TRENTON – Not quite there, Gov. Chris Christie said of state Sen. President Steve Sweeney’s health care reform plan, but a good start.
Sweeney (D-3), of West Deptford, announced a seven-year rollout on public employee health care reform Tuesday. Sweeney’s plan also has a sliding pay-in scale based on employee salaries, whereas Christie is looking for employee contributions to begin immediately and evenly across the board.
“I am really grateful that the Senate President has come forward with his plan,” Christie said. At first glance, “I’m encouraged,” Christie said, later adding: “It’s not nearly as much reform as we need.”
He said whatever reform is approved, it must be long-term. “We should not endure this battle – and that’s what it’s going to be – for a quick fix,” Christie said. “I recognize, especially with a Democratic legislature, compromise is going to be needed.”
“I’m anxious to hear what the Speaker has to say,” Christie said.
Speaker Sheila Oliver (D-34), of East Orange, was not at Sweeney’s press conference today, but sent out a press release saying, “The Assembly can embrace many of the elements to protect taxpayers in this proposal, but as in all things the Assembly will give it its own review.”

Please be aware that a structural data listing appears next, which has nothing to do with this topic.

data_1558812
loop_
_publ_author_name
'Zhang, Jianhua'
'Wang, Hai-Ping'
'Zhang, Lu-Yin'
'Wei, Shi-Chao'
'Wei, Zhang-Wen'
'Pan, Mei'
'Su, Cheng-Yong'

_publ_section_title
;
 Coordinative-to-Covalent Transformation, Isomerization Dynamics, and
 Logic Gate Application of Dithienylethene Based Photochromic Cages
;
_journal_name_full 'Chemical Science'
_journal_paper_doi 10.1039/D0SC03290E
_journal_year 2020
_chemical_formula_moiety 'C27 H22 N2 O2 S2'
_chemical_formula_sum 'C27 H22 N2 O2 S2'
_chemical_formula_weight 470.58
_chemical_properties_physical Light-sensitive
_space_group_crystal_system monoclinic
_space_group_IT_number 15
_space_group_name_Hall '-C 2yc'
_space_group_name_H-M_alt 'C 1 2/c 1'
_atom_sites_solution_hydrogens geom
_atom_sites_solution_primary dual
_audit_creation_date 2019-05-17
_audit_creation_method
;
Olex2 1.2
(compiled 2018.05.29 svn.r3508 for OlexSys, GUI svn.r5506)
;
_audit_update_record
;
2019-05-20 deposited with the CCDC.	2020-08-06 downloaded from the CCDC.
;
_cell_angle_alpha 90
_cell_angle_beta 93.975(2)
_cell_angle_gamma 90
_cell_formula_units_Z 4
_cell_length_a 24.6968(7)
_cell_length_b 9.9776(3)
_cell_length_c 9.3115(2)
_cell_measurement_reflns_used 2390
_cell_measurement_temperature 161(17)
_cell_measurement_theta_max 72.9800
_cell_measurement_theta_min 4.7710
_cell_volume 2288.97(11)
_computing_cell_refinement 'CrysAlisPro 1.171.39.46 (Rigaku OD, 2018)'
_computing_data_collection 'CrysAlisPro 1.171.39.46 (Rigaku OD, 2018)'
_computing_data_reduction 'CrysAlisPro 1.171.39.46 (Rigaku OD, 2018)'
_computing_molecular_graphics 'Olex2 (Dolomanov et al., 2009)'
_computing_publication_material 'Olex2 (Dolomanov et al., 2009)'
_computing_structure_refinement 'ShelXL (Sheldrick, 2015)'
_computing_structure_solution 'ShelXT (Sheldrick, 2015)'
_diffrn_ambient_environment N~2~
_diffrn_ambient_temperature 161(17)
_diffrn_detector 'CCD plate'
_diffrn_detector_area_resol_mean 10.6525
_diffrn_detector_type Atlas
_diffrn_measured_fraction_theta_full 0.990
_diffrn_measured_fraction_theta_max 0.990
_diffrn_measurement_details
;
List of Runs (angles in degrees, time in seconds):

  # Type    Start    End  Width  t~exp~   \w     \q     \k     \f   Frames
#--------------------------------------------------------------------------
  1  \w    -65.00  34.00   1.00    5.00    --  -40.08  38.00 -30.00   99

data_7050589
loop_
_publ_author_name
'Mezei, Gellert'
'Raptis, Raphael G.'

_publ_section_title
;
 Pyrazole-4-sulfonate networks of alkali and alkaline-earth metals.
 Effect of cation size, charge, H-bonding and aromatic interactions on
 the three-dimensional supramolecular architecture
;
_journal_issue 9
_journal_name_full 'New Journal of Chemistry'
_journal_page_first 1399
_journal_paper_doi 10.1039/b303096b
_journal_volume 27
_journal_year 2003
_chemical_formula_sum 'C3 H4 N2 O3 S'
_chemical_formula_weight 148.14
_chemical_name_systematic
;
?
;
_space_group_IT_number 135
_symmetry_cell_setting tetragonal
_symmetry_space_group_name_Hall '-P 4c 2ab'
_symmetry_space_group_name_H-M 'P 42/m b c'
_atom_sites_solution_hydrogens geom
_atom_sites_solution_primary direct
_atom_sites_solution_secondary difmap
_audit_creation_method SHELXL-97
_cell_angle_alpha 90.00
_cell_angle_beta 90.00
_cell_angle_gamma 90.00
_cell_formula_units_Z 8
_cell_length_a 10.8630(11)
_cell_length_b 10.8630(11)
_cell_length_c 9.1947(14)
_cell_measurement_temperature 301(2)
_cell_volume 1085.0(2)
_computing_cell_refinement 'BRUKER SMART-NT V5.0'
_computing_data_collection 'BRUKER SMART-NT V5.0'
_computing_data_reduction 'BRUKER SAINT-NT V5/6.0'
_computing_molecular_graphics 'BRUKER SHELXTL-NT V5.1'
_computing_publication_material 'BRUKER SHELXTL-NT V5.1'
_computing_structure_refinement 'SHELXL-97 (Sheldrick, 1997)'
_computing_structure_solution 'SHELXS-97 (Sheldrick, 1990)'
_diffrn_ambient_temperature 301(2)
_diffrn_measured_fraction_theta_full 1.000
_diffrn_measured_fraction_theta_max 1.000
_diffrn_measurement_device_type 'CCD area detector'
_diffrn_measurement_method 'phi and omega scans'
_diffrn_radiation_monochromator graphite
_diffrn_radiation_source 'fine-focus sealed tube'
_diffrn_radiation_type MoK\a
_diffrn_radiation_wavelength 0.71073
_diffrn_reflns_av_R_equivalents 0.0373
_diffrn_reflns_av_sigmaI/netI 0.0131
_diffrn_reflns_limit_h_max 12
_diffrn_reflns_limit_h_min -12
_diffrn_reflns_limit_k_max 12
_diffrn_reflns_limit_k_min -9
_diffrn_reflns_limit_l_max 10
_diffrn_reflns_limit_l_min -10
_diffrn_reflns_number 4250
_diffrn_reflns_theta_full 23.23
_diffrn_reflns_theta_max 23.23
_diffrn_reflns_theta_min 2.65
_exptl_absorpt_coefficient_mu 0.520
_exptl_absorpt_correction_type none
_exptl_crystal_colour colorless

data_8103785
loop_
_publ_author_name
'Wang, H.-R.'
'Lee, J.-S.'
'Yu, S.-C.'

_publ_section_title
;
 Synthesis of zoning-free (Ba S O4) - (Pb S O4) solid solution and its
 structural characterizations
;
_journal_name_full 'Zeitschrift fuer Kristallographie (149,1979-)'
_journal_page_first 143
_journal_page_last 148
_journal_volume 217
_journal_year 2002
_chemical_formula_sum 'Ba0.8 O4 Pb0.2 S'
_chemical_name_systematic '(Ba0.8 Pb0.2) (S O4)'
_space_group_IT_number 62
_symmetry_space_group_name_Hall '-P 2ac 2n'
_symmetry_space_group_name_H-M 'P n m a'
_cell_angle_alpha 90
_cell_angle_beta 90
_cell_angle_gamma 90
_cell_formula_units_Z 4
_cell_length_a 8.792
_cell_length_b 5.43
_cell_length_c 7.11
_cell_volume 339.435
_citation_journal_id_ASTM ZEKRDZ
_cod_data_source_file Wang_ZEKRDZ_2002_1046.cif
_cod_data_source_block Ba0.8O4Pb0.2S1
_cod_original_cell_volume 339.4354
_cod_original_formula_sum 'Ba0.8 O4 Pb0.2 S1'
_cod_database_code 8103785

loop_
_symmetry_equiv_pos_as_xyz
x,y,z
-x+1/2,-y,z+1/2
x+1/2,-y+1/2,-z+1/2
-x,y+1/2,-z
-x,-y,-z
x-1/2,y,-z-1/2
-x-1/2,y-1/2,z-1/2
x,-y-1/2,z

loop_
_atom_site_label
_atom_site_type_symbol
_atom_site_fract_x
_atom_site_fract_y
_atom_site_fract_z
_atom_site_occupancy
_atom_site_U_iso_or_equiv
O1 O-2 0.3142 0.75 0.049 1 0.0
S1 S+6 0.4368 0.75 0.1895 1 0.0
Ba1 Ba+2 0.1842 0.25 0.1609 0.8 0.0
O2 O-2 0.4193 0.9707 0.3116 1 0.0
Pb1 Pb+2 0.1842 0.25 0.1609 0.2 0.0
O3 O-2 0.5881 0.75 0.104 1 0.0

Christie also said the Department of Treasury has finished a review of Sweeney’s pension reform plan.
“While I was encouraged with Sen. Sweeney’s health care proposal, I am not encouraged by his pension proposal,” Christie said.
Christie’s pension reform plan will cut a $54 billion pension deficit in half in a decade, while he said Sweeney’s plan will double that shortfall.
In the end, Christie’s plan will fund pensions at a 90 percent clip, whereas Sweeney’s plan will fund the pensions well below 70 percent, the governor said.
Authority over authorities
Christie has been pressing for the Legislature to move a bill granting him veto power over “patronage mills” like the Passaic Valley Sewerage Authority, which just lost roughly a hundred employees without missing a beat.
Today, Christie said he will not be appointing any members to the PVSC board without the veto power that the bill would provide.
“I will not repopulate that rat’s nest until I have the power to ride herd over it,” he said. “Post the bill and make your members go on the record on it.”
Mr. Christie goes to Washington
Christie is meeting with all 15 members of the New Jersey Congressional delegation tomorrow morning in Washington, D.C., to discuss an agenda full of items hashed out by the governor and the congressmen beforehand.
After that, he’ll be sitting for the first time on President Barack Obama’s trade advisory council, to which Christie was appointed to in September.
The last stop on his capital daytrip will be as honored speaker at an American Enterprise Institute for Public Policy Research convention.